"SpaceX's accomplishment is an important milestone in the commercial transportation effort and puts the company a step closer to providing cargo services to the International Space Station," NASA chief Charles Bolden said in a statement. "This launch of the Falcon 9 gives us even more confidence that a resupply vehicle will be available after the space shuttle fleet is retired."

The Falcon booster for the first Commercial Orbital Transportation Services, or COTS, flight is 100 percent complete at the company's test site in Texas. Final assembly and testing of the Dragon capsule are driving the schedule for that flight, which should occur this summer.

During that mission, which is the next scheduled Falcon 9 launch, the Dragon will break free from the rocket's upper stage and circle Earth about three times. The Dragon capsule would then fire its own rocket engine and enter the atmosphere for splashdown in the Pacific Ocean off the coast of Southern California.

Another COTS demonstration flight is scheduled for next spring to prove the Dragon's ability to approach the space station, where the outpost's robot arm will grapple the unmanned cargo ship and berth it to a U.S. module.

Orbital Sciences Corp. is developing its own rocket and resupply freighter for the space station, giving NASA two independent providers for cargo services. Orbital's Taurus 2 rocket and Cygnus spacecraft should fly to the station in June 2011.

"We look forward to the launch that's going to come up soon, when we will be carrying an active version of the Dragon spacecraft and getting to the space station next year, and hopefully launch astronauts as well, as soon as possible," Musk said.

Musk's aspirations for astronaut travel to the space station are still at the whim of Congress, which still has not weighed in on the White House space policy.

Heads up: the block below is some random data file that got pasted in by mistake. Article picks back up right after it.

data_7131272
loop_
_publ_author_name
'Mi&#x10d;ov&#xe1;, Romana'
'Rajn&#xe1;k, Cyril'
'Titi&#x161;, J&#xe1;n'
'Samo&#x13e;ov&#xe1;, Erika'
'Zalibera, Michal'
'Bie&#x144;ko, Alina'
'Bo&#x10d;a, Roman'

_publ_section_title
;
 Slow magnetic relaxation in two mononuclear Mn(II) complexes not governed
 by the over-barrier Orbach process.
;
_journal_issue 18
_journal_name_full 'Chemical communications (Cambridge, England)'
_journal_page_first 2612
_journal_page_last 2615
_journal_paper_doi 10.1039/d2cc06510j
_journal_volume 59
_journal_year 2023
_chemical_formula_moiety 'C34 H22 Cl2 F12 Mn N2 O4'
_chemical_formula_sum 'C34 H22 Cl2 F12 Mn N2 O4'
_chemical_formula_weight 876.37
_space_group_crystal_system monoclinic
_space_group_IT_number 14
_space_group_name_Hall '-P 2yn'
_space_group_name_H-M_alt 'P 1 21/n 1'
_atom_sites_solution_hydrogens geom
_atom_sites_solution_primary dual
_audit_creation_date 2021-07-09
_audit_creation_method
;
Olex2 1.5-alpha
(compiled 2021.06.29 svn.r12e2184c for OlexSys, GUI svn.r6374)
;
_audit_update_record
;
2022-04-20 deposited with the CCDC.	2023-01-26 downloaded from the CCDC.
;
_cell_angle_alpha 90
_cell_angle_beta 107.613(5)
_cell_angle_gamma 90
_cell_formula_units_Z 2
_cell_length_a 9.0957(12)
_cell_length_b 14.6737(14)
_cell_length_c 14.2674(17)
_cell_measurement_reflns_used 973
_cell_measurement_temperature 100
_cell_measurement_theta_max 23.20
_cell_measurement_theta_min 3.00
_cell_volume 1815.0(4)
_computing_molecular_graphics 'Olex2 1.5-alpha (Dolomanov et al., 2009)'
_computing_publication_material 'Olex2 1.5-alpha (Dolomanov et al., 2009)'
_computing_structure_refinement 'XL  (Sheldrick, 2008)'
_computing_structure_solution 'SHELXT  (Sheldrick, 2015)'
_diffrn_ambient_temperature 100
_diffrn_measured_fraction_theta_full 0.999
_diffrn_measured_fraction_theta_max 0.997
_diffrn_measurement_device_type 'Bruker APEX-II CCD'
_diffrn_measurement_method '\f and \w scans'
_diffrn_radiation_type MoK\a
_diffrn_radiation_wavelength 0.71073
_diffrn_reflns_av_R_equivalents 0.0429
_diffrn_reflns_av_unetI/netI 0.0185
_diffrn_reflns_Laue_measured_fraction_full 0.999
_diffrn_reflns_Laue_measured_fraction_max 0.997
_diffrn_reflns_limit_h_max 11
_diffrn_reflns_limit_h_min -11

Sen. Kay Bailey Hutchison, R-Texas, issued a statement Friday afternoon voicing her continued opposition to President Obama's plan to shift human space transportation to the private sector.

"This first successful test flight of SpaceX's Falcon 9 rocket is a belated sign that efforts to develop modest commercial space cargo capabilities are showing some promising signs," Hutchison said in a press release. "While this test flight was important, the program to demonstrate commercial cargo and crew transport capabilities, which I support, was intended to enhance not replace NASA's own proven abilities to deliver critical cargo and humans to low Earth orbit."


Artist's concept of a Dragon spacecraft. Credit: SpaceX
 
Hutchison also said the flight does not demonstrate commercial providers are ready to close the gap in U.S. human access to space following the shuttle's retirement.

Musk directly responded to Hutchison's claims shortly after launch.

"I don't understand why she's trying to hurt a Texas company," Musk said. "We do all of our engine testing and development in Texas. We're one of the fastest-growing employers in Texas. That's wrong. And the people in Texas ought to be aware of that."

SpaceX has about 100 workers at a test facility near Waco, Texas.

Hutchison says the Johnson Space Center in Houston, the home of Mission Control, will suffer significant job losses under the White House proposal.

Musk said Sen. Bill Nelson, D-Fla., called him Friday afternoon to congratulate SpaceX on the successful launch. Nelson has been a lukewarm supporter of parts of the new NASA policy.

"SpaceX joins an elite group of companies who have successfully developed launch vehicles with such a great capability," said Rep. Dana Rohrabacher, R-Calif. "But the fact that SpaceX was able to accomplish this in such a short time with such a small budget changes the paradigm of spaceflight."

Rohrabacher is one of very few Republican members of Congress enthusiastically supporting President Obama's decision on NASA.  

"The ambitious flight test with four major targets for first stage, stage separation, second stage, and orbit insertion showed how capable our nation's commercial space launch providers are," Rohrabacher said in a statement. "The fact that the Falcon 9 system aborted the first attempt, and SpaceX was able to recycle and launch within two hours shows that industry is ready to take the lead in our routine orbital space missions."  

SpaceX claims the Falcon 9 and Dragon vehicles, which are already designed to meet published human-rating standards, could be modified to transport crews to the space station within three years of receiving a contract.

It should be as simple as adding a launch escape system for astronaut safety, plus installing seats and cockpit displays, according to SpaceX.

But top NASA officials are not as optimistic, saying the don't expect an operational commercial source for astronaut flights until at least 2015.